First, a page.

Ketupat: A reflection on the significance of rice

In nations in Southeast Asia, rice is said to be the staple diet. As a result, many countries including Indonesia, Brunei, Singapore, the Philippines, and Malaysia, consider rice cakes to be an integral part of cuisine. Ketupat is not an exception. In addition to regional specialties like Vietnamese sticky rice cake, Korean Tteokbokki, Japanese mochi, Malaysian Ketupat is distinct and reflects the culture of this nation.

Both aristocracy and ordinary individuals may eat Ketupat since it is a national dish that is valued by everybody. When you visit Malaysia, you will witness underprivileged people purchasing this rustic cake from street sellers directly on the pavement, accompanied by a skewer of grilled pork. Workplace employees, in the meantime, purchase Ketupat cakes from specialty stores, then chop the cakes into little pieces to consume with the meal they bring. Rice cakes are served with delectable rice that is elegantly arranged on a platter among several other foods during affluent people’s dinners.

Ketupat can be prepared differently based on the kind of rice. Ketupat Nasi and Ketupat Pulut, however, are the two most popular varieties. Ketupat Nasi is a simple rice dish that is shaped like a square and wrapped in coconut leaves. In contrast, ketupat pulut, which is composed of sticky rice, is often wrapped in a triangular shape using the leaves of the licuala palm. Ketupat is a thrifty supper that is typically consumed at midday, sometimes served as a side dish of rice with other foods such as dry beef curry rendang, or grilled pork sate.

Indonesian coastal dwellers invented ketupat, a dish made from rice and coconut leaves available over the island, to sustain them on lengthy sea journeys. Ketupat can be hung up for a long time since it is carefully wrapped in square or triangle forms made of coconut leaves. You may have convenient rice cakes for breakfast, as a quick snack, or to stave off hunger at night. The wonderful taste of the rice cake may be preserved for an extended period.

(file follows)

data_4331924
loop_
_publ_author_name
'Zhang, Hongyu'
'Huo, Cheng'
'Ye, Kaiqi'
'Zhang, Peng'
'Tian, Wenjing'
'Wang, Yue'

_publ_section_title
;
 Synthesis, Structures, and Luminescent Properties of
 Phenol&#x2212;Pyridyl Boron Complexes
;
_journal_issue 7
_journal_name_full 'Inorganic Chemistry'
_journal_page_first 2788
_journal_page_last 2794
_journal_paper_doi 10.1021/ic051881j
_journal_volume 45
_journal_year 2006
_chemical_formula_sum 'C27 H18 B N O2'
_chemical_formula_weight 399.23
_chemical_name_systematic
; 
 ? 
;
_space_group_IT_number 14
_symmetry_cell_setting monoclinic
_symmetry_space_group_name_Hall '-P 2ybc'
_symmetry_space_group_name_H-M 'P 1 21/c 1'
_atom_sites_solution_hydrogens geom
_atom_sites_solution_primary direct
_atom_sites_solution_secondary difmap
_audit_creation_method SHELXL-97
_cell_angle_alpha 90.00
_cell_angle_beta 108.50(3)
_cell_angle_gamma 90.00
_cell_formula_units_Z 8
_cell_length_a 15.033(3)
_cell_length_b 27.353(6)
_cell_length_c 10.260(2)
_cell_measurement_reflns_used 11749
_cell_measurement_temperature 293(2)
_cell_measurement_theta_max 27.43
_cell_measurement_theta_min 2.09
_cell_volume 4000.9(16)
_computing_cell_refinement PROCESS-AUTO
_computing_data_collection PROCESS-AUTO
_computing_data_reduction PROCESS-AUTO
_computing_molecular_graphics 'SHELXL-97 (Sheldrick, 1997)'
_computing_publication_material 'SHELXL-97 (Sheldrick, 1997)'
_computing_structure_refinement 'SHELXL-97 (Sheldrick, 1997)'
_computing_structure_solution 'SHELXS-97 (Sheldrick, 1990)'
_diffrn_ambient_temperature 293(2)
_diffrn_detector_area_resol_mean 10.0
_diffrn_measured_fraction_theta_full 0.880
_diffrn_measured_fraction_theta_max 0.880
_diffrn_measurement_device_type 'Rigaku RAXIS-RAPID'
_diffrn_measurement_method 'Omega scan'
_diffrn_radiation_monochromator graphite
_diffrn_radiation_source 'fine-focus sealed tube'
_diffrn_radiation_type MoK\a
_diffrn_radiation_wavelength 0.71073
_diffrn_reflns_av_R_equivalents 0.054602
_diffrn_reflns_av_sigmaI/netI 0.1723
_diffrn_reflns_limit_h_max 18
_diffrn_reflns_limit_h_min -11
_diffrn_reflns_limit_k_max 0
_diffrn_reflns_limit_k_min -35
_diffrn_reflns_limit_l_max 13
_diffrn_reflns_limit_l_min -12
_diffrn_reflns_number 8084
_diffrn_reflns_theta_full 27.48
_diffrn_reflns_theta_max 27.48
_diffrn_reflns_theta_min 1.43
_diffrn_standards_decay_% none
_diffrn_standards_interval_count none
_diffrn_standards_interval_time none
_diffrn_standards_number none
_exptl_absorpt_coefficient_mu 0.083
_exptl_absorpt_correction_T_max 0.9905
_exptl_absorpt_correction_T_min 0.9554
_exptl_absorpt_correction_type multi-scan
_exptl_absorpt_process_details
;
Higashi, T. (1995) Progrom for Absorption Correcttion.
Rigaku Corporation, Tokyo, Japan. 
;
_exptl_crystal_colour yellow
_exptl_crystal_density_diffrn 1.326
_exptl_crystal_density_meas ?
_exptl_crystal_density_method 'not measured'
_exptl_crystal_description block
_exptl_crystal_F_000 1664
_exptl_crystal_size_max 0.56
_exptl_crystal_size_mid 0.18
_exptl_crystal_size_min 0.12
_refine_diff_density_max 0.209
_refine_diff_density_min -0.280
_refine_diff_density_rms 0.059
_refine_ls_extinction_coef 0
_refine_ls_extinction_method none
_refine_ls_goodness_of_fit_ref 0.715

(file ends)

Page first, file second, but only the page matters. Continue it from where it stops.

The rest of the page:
Ketupat is a sign of blessings and apology. In Malaysian religion, the leaves stand for conscience, and rice for human desires. Individuals need to be able to use their conscience to restrain their impulses. Although ketupat is a typical Malaysian dish, it may also be enjoyed with soy sauce and chicken curry during Indonesia’s Idul Fitri celebration. More unusually, to enhance flavor stimulation, ketupat is occasionally cooked with coconut milk and a few spices. Filipinos prefer ketupat as a quick and easy meal option.

Another special made-from-rice cake resembling Ketupat: Vietnamese alkaline rice dumpling

In Vietnamese cuisine, the pyramidal glutinous rice cake is a rather distinctive kind. There are two varieties, and each of them has a very distinct significance and function apart from having a unique shape. During the Doan Ngo festival, a sort of pyramidal glutinous rice cake, also called Vietnamese alkaline rice dumpling, is a highly popular cake with a slightly elevated cone form that is used for devotion. Usually, this cake is wrapped tightly and fastened with strings. Usually golden in color, the crust holds a filling of sweet beans. As the cake has been soaked in ash, the crust has a distinctively crunchy sense. This cake is quite hard to get during the regular days; nevertheless, it is manufactured or sold in large quantities in Saigon and the Central and Northern areas for the days during the Doan Ngo festival. Vietnamese alkaline rice dumplings are always more symbolic of spirituality than of materiality.

The popular meat-filled dumplings seen in the South are another kind. It is regarded as a basic kind of Banh Chung or Banh Tet, wrapped in sticky rice, pork fat, green beans, red beans, and duck eggs. Rather than being offered, meat-filled dumplings are utilized on a regular basis as a way to introduce Southerners to new tastes due to the fact that they are frequently packed in huge portions and include healthy components. Banana leaf wraps around meat-filled dumplings that are often rich in color and nutrition, reflecting the rich agricultural soil of the South.

Therefore, whether Ketupat or the pyramidal glutinous rice cake, the main ingredient of Southeast Asian cuisine is rice. It can be said that the rice cakes of those countries partly reflect the quintessence of wet rice agricultural civilization and the important role of rice grains in the spiritual life of the residents.

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